Anyway, dealers should be quite happy about all the recent cartonnage advertisement. The Christian papyri stories, and the Sappho fragments news too, must have increased the appeal of cartonnage on the market: I am very curious to keep an eye on prices in auction catalogues, eBay and elsewhere. Taking aside nice masks and decorated panels, these materials are not very attractive for the average collector: the promise of hidden gems could be a good way to pack them nicely for sale.

Finally, I start thinking that cartonnage may represent a very convenient way for collections and collectors to do some papyri laundry. Let’s consider this scenario: you are a collector who buys mummy cartonnage and other Egyptian antiquities on the market with solid acquisition history and records. For instance, you go to a London auction and purchase a collection of mummy panels or other cartonnage (book-coverings and similar), with legal acquisition records (e.g. documents attesting that the pieces were already in a European collection in 1950). You do buy a lot of this stuff because you love Egypt, the mummies, the paintings on the panels, and papyri of all sorts, or maybe you are planning to open a museum or a library. Then you or someone working for you find some dodgy papyri on sale let’s say in Egypt, Turkey, or on eBay, and since you have some training in papyrology or you have an expert on your payroll, you do realize that these are fragments from a Gospel or from a famous classical author. (And they are a bargain in comparison to those sold by auction houses, or London and New York antiquities shops). Surely, for these you will never get good acquisition circumstances records. But as long as all of those involved in the transaction will keep their mouth closed, you could always pretend that those dodgy papyri come from the cartonnage you bought in London and later dismounted with your staff. You can even be so lucky to have made the regular purchase from a dealer who does not keep images or records of the pieces on sale, especially when they appear in the shape of insignificant papyri glued together (book coverings and other recycled papyri) or small pieces of mummy panels. We have learnt that even a big auction house like Christie’s happens not to keep images and records of pieces of this kind in some cases.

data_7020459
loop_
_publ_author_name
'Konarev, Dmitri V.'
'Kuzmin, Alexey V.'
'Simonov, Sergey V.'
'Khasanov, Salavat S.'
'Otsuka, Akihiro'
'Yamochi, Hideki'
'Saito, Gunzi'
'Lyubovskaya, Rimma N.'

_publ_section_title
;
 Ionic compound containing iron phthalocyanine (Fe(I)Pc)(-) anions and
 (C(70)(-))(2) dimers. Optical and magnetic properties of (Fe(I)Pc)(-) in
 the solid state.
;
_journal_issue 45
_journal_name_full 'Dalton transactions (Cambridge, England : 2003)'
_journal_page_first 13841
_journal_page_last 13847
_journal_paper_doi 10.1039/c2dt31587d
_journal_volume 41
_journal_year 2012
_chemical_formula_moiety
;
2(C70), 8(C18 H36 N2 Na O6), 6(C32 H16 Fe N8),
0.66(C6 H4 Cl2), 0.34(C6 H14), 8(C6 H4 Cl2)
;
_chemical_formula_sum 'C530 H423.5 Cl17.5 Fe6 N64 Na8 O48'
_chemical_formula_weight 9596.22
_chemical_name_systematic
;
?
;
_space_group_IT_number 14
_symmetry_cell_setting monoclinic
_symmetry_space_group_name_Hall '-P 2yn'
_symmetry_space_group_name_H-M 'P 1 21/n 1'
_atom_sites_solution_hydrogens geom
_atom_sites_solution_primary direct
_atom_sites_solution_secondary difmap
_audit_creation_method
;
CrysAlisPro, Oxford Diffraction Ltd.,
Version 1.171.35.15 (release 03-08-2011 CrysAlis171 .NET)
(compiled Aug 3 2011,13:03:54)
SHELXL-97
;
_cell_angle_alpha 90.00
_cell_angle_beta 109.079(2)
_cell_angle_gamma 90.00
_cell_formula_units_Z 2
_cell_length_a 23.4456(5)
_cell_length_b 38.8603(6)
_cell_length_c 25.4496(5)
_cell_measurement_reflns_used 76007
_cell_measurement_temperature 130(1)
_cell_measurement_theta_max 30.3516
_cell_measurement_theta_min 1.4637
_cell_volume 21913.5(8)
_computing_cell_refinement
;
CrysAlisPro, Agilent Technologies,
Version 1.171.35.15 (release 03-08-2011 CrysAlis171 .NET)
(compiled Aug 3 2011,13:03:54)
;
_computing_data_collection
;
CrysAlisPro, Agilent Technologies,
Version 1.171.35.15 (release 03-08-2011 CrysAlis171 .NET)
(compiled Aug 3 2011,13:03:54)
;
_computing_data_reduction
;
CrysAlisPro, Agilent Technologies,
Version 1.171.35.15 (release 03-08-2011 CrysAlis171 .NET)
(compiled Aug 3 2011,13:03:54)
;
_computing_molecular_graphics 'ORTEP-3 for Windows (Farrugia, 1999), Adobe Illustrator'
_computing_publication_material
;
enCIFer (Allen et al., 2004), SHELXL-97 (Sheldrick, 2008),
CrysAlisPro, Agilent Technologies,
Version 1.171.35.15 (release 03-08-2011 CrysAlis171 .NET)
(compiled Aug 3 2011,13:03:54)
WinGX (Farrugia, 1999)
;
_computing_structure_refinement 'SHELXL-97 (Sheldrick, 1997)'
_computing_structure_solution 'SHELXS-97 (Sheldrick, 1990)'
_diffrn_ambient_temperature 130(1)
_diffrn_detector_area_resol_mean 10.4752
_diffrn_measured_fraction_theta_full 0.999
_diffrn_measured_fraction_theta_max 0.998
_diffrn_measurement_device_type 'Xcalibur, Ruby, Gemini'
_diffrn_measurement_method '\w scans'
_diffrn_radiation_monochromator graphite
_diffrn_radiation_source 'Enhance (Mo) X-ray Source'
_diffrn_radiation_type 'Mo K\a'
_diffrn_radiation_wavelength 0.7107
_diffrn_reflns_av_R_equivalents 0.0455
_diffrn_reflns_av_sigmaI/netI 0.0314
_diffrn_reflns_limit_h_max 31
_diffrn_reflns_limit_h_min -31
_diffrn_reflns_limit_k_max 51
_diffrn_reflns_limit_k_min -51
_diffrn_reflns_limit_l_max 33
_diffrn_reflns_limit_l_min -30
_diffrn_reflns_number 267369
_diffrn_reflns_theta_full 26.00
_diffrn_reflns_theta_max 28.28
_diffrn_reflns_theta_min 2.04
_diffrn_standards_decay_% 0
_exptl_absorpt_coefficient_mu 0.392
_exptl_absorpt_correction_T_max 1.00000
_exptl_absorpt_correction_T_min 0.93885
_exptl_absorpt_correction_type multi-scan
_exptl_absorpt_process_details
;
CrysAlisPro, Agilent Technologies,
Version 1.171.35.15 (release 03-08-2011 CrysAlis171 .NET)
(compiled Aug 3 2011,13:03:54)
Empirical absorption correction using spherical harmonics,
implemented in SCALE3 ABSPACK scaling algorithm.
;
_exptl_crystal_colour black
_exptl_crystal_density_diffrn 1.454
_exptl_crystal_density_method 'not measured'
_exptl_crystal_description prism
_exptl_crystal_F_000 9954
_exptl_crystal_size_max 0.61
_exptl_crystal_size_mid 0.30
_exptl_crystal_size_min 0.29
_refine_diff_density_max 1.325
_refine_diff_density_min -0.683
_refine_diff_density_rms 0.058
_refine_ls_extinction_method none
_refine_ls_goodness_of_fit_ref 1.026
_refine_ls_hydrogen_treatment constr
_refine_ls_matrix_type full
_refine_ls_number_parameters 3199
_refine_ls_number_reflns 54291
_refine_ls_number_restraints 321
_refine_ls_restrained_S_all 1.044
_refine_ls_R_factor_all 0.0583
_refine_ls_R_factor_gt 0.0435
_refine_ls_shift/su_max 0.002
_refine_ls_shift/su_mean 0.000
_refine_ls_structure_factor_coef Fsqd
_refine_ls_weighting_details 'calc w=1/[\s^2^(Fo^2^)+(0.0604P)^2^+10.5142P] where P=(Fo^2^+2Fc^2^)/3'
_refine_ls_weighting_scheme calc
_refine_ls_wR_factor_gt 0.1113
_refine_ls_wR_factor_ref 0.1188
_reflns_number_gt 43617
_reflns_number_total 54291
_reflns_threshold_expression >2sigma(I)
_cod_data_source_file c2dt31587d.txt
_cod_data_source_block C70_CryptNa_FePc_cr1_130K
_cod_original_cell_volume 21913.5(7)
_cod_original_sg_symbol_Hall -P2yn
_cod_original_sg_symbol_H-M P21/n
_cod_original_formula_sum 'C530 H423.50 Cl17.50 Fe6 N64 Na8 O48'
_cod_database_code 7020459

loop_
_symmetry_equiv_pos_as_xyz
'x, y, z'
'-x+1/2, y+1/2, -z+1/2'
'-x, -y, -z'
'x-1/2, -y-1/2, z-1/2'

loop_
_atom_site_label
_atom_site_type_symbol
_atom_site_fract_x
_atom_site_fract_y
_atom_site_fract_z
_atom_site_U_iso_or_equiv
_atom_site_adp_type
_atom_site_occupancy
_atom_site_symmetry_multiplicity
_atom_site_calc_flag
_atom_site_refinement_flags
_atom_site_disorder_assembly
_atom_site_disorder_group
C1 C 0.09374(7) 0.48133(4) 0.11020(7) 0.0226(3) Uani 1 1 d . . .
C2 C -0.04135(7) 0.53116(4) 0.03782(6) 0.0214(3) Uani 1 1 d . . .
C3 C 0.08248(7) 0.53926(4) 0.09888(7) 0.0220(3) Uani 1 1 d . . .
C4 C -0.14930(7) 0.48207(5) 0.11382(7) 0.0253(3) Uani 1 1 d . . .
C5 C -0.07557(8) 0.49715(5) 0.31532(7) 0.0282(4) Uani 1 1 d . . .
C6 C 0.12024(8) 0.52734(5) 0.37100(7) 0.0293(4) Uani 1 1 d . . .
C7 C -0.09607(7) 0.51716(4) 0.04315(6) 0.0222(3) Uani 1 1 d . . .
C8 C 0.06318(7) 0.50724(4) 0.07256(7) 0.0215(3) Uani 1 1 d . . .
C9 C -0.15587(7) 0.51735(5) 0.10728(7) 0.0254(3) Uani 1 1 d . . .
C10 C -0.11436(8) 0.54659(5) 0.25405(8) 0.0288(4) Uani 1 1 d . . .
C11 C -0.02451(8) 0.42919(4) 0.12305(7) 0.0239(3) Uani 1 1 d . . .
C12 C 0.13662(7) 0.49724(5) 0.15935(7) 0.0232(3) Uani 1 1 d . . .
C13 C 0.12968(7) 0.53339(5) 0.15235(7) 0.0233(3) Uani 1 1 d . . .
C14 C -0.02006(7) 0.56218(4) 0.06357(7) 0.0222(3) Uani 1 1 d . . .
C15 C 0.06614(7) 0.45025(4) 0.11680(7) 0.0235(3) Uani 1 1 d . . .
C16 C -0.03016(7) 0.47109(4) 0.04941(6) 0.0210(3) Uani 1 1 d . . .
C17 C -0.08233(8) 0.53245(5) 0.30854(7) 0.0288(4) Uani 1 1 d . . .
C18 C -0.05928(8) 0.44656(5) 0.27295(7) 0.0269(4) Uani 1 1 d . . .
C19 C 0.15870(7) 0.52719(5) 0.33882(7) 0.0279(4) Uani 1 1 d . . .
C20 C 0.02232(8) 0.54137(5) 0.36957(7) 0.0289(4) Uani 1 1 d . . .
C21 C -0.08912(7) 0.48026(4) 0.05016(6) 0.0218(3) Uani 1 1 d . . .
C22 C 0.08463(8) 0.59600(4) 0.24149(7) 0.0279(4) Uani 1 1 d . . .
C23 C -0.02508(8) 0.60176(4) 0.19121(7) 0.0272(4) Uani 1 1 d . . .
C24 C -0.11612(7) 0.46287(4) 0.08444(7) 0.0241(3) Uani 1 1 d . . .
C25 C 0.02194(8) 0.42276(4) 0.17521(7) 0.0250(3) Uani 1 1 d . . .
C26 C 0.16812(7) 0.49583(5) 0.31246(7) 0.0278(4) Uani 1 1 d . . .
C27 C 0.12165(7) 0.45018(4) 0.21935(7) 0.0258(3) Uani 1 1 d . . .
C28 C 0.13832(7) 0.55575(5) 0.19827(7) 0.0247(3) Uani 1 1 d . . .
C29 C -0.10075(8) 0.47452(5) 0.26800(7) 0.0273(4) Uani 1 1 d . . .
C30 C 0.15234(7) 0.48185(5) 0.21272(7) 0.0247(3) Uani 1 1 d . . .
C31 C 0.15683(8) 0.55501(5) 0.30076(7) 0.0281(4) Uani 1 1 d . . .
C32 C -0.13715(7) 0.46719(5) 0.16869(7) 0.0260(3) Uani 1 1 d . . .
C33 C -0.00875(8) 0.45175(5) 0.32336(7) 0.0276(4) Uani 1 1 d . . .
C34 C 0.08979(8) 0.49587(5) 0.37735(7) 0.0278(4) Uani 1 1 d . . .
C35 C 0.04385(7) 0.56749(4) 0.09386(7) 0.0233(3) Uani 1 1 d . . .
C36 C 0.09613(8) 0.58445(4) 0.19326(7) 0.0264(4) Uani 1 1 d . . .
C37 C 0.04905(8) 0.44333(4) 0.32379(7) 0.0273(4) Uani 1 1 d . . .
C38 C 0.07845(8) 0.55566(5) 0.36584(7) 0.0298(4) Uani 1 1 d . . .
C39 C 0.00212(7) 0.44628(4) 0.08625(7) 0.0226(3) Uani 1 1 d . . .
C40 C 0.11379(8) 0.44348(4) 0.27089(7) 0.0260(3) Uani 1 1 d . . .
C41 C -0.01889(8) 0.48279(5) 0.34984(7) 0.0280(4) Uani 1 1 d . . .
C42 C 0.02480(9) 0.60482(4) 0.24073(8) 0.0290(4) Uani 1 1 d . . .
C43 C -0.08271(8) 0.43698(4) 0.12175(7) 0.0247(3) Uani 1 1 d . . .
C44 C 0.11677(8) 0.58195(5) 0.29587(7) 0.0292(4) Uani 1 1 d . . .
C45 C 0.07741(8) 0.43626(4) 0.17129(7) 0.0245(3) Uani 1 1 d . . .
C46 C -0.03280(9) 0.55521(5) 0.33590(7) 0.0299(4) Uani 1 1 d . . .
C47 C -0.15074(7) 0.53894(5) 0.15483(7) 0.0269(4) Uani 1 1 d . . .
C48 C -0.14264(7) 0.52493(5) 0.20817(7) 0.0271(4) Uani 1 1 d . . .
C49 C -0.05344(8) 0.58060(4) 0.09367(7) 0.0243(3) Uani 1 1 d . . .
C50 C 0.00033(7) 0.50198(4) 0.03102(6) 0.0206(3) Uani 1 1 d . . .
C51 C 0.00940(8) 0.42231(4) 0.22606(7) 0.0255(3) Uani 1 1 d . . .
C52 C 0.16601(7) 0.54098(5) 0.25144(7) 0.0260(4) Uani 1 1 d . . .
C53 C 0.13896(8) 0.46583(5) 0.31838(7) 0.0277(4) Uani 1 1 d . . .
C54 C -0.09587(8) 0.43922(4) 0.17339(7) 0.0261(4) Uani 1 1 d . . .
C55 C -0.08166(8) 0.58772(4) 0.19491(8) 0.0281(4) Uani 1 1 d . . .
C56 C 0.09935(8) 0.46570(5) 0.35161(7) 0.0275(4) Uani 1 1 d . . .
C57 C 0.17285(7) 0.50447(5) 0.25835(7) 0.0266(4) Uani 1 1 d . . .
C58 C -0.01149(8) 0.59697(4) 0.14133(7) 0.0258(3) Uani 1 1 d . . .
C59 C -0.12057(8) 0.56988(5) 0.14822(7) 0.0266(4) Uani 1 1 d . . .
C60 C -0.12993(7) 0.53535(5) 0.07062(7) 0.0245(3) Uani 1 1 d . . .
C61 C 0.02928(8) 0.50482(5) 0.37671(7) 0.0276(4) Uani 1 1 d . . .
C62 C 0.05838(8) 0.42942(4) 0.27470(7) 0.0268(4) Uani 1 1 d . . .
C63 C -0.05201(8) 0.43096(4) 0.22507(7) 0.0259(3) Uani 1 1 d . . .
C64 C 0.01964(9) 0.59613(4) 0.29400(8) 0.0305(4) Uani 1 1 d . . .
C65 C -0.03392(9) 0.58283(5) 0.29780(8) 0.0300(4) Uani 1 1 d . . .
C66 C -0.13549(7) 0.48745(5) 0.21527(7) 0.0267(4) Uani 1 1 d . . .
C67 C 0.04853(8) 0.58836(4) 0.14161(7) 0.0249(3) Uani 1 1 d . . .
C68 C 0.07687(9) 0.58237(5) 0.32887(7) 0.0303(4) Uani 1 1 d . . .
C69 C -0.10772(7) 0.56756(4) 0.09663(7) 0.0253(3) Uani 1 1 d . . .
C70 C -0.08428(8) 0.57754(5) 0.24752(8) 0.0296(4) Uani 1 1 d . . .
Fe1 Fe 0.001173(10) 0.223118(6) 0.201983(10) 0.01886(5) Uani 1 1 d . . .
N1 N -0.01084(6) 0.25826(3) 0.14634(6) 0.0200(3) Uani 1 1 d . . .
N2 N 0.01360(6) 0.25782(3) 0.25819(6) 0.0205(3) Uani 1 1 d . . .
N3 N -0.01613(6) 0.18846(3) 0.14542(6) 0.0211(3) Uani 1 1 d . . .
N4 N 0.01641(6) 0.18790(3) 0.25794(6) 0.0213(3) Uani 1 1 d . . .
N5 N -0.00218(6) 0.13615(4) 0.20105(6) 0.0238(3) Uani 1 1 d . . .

Obviously, these are all fantasies. In the real world people are never too brilliant and would certainly commit many mistakes. So do not try to embark into a criminal career following these suggestions: you will go to jail soon or later, I bet…